In the midst of the events of Fear Itself, a bigoted, down-and-out U.S. nationalist receives the astral spirit of the vanquished Hate Monger, and starts his own movement, complete with a star-spangled converse to T'Challa's Black Panther. First order of business? Kick those damn immigrants out of Hell's Kitchen!
I have to say I was surprised by this issue, not because of how good it was, as I've already come to expect solid stories from David Liss and fantastic artwork from Francesco Francavilla, but because I was shocked that an issue starring the newly incarnate Hate Monger, a sort of Grand Wizard of the super-villain KKK, could have me smirking at its sheer irreverence throughout. It's obvious Liss had a few things to get off his chest here, and he had a lot of fun doing it. His message is so cognizant of its own heavy-handed agenda that it's practically satire, lampooning nationalism and bigotry in a way that really startled me with its clarity and single-mindedness. Liss also has just as much fun riffing on comic book tropes, commingling cynical real-world relevance with graphical farce.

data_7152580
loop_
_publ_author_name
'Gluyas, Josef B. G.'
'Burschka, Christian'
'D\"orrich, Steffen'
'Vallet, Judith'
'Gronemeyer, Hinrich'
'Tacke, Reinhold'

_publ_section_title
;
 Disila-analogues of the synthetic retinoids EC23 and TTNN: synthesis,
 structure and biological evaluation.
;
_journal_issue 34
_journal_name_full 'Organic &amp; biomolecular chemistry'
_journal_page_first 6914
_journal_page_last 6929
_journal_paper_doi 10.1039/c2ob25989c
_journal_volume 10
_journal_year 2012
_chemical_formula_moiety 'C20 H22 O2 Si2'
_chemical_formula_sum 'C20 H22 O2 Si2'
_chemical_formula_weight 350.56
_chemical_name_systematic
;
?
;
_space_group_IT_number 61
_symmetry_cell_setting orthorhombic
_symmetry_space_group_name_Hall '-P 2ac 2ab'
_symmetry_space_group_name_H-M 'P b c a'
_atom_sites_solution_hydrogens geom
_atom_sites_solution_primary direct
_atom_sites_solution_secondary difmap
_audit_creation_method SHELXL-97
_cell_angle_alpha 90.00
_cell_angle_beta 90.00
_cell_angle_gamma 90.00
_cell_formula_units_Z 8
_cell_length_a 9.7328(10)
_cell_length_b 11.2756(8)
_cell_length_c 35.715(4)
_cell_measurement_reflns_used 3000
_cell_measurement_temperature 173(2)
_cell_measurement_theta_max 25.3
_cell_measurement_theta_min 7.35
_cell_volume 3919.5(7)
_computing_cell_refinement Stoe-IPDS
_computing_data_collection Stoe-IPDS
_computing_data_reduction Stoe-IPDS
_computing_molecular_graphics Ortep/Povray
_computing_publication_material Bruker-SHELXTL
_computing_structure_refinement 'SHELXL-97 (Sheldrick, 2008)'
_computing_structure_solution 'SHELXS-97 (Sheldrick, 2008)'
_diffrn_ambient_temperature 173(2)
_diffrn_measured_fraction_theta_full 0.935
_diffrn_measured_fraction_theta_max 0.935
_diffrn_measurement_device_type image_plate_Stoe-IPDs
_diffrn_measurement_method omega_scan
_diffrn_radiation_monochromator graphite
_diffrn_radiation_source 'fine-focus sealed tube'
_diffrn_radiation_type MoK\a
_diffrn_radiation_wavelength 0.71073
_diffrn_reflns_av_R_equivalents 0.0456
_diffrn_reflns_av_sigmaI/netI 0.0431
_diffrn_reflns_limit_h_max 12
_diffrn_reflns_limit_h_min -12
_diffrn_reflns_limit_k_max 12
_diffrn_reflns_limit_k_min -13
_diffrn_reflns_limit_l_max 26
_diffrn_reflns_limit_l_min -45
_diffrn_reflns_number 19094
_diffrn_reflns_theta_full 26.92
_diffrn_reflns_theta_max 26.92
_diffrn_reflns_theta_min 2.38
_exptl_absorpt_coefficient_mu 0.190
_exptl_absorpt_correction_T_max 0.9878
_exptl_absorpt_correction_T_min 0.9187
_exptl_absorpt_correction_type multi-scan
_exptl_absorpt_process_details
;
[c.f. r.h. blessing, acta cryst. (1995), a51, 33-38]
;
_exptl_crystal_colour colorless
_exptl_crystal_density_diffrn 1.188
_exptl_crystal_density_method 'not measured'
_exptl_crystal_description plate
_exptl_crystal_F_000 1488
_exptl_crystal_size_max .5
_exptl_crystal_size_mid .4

It's an issue that's not without its fair share of shortcomings, but coupled with Francavilla's noir stylings Liss's Black Panther #521 is uncommonly amusing and a thrilling tie-in to Fear Itself. And, not to spoil anything here, but thank god it's not T'Challa donning the American Panther suit! I was pretty worried about that when I'd seen the press releases for the red, white, and blue costume designs. Every purist can now breathe a sigh of relief, and if that statement's not ironic then I'm not sure what is.